On 19 April 1941, George begins his letter to Hilda:
“It’s 6 o’clock Saturday evening, and I’m writing in the office while waiting for my lads to come back – yes, I’ve been working this afternoon and now it’s nearly time to pack up.
“I’ve just been playing that silly game of being sorry for myself – I pictured my going home presently, spotting you as the ferry neared the pier and then the walk home together, some supper and then off to the pictures somewhere – well, I probably will do those things except the seeing and meeting you.”
In 1941, letters were the only source of communication between the men in Hong Kong and their families evacuated to Australia.
The separation caused by the July 1940 ‘evacuation crisis’ following the threat of invasion from Japan had not turned out to be ‘short-lived’ as most in the colony had envisaged. By April 1941, the evacuees had been away for nine months.
There was no texting, or instant messaging back then – not even phone calls possible across the distance in 1941. Pen and paper were the only option.
And for the men left behind in Hong Kong, separation was growing ever more poignant, surrounded as they were with the constant reminder of places and the memories of when shared with wives and children.
There was a fine balance to achieve in letters. There was the need to support wives thousands of miles from home, suddenly thrown into having to bring up children on their own, and against a backdrop of the home country at war and tension in the Far East rising. But there was also the need to give vent to their own feelings at times – albeit, aware of the constant presence of the censor looking over their shoulder.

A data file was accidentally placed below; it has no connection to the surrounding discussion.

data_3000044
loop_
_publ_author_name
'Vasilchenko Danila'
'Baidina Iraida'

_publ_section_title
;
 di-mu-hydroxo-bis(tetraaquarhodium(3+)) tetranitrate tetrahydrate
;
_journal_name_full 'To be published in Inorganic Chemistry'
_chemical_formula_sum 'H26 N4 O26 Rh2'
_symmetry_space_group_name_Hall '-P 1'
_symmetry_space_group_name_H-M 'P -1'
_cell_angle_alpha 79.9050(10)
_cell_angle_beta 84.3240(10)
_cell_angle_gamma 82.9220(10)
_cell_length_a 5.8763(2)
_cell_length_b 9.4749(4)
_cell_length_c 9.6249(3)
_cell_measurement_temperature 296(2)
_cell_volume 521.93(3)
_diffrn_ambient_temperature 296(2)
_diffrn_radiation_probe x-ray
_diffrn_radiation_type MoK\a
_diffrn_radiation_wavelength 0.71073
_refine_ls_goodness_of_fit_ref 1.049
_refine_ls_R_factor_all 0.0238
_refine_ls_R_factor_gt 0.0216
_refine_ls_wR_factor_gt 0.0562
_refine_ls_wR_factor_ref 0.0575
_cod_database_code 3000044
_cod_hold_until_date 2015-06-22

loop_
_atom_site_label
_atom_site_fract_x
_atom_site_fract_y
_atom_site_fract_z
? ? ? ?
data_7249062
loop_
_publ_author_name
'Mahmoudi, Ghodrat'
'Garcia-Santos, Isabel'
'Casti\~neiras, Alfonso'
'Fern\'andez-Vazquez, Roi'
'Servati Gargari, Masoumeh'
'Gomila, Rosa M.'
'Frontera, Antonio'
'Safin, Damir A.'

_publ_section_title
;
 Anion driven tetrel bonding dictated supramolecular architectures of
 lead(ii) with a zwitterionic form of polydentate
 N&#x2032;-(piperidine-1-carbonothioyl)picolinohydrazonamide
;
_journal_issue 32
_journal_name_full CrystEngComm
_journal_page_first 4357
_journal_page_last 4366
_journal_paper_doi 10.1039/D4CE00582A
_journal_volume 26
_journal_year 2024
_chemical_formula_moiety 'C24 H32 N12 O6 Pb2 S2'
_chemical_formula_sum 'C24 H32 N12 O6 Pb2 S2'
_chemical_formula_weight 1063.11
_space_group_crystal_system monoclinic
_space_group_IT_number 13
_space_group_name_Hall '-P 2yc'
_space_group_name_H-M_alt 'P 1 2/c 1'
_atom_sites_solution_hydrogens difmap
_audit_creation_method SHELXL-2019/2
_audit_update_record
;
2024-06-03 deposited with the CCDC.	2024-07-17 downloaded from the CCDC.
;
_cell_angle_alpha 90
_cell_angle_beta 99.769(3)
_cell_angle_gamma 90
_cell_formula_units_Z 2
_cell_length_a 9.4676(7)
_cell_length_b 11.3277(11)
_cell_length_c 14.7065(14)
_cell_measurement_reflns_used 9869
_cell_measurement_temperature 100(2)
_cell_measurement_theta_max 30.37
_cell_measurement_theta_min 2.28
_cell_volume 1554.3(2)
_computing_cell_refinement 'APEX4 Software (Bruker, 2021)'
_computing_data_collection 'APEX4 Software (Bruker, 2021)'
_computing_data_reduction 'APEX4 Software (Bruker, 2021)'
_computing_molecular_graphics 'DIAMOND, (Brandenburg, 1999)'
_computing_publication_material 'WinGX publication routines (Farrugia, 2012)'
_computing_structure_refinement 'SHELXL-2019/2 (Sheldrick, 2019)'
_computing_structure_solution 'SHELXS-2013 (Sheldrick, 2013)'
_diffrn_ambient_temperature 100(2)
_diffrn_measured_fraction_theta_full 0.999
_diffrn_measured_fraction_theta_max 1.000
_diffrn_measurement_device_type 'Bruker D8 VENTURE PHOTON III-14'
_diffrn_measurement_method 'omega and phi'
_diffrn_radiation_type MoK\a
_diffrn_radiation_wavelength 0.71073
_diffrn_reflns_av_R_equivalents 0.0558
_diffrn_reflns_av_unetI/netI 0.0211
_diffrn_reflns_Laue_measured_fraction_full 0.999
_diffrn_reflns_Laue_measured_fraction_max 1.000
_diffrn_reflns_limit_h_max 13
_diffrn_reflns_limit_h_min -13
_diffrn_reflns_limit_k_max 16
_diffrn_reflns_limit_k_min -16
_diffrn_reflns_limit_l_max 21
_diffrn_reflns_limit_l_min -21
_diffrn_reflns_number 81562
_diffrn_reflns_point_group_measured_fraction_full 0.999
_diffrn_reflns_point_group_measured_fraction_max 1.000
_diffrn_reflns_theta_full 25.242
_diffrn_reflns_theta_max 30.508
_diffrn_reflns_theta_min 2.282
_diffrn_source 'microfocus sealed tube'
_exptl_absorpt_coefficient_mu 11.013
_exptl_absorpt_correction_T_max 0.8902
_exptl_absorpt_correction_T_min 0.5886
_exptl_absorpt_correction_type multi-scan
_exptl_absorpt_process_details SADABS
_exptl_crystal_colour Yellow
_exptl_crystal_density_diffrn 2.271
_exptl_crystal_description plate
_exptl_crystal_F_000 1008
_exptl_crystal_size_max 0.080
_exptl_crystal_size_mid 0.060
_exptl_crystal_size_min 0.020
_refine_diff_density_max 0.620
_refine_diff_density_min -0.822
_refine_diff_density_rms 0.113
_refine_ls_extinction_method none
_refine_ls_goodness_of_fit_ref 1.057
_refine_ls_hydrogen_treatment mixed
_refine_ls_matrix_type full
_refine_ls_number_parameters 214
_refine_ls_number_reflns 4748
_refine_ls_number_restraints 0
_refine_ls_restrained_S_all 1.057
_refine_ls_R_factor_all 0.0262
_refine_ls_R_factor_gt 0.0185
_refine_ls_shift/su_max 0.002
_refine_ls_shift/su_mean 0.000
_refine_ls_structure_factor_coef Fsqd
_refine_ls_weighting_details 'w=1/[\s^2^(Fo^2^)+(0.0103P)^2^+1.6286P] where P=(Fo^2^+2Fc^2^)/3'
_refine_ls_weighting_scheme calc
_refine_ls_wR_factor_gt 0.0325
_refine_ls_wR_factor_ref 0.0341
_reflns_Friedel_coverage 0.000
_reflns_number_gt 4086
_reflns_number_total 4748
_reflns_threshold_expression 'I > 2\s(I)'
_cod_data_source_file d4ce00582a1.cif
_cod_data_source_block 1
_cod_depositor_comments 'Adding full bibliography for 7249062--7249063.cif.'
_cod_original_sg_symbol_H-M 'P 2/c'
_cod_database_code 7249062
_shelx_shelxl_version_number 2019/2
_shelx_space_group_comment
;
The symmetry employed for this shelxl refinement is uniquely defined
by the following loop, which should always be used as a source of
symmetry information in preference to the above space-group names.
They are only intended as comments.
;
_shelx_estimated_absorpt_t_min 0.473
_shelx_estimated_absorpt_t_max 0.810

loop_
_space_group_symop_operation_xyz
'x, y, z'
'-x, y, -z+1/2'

And once written, sealed in the envelope, stamped, and posted – that was it. There was no going back on or changing what was written. And it could take weeks for letters to reach Australia, weeks for a reply to come back. Weeks and weeks in which to worry whether the right tone had been achieved, the right words said.
George’s letters are an extraordinary eyewitness account of an extraordinary period, describing Hong Kong in the 1940s and its mixture of cultures, and the 18 months as the colony was sliding towards war. But they were also the lifeline between him and Hilda, and his children. They capture his thoughts, his fears, his hopes – his dreams.
In his letter of 19 April, George follows up his opening of imagining Hilda waiting at the ferry terminal for his return from work, and the evening at the cinema:
“Yes, I know that’s a most unprofitable game, but we must indulge in dreams sometimes, even if the coming to earth is hard afterwards and, Oh! my dear, how I want it to be true.”
“How I value those things now, just our usual Saturday night trips, and the Lord knows they were sober enough as a rule, and yet looking back they were lovely evenings – did we know then?
“Yes, I think we did, on most occasions at any rate and I know we will on all those evenings in the future that await us round that corner.”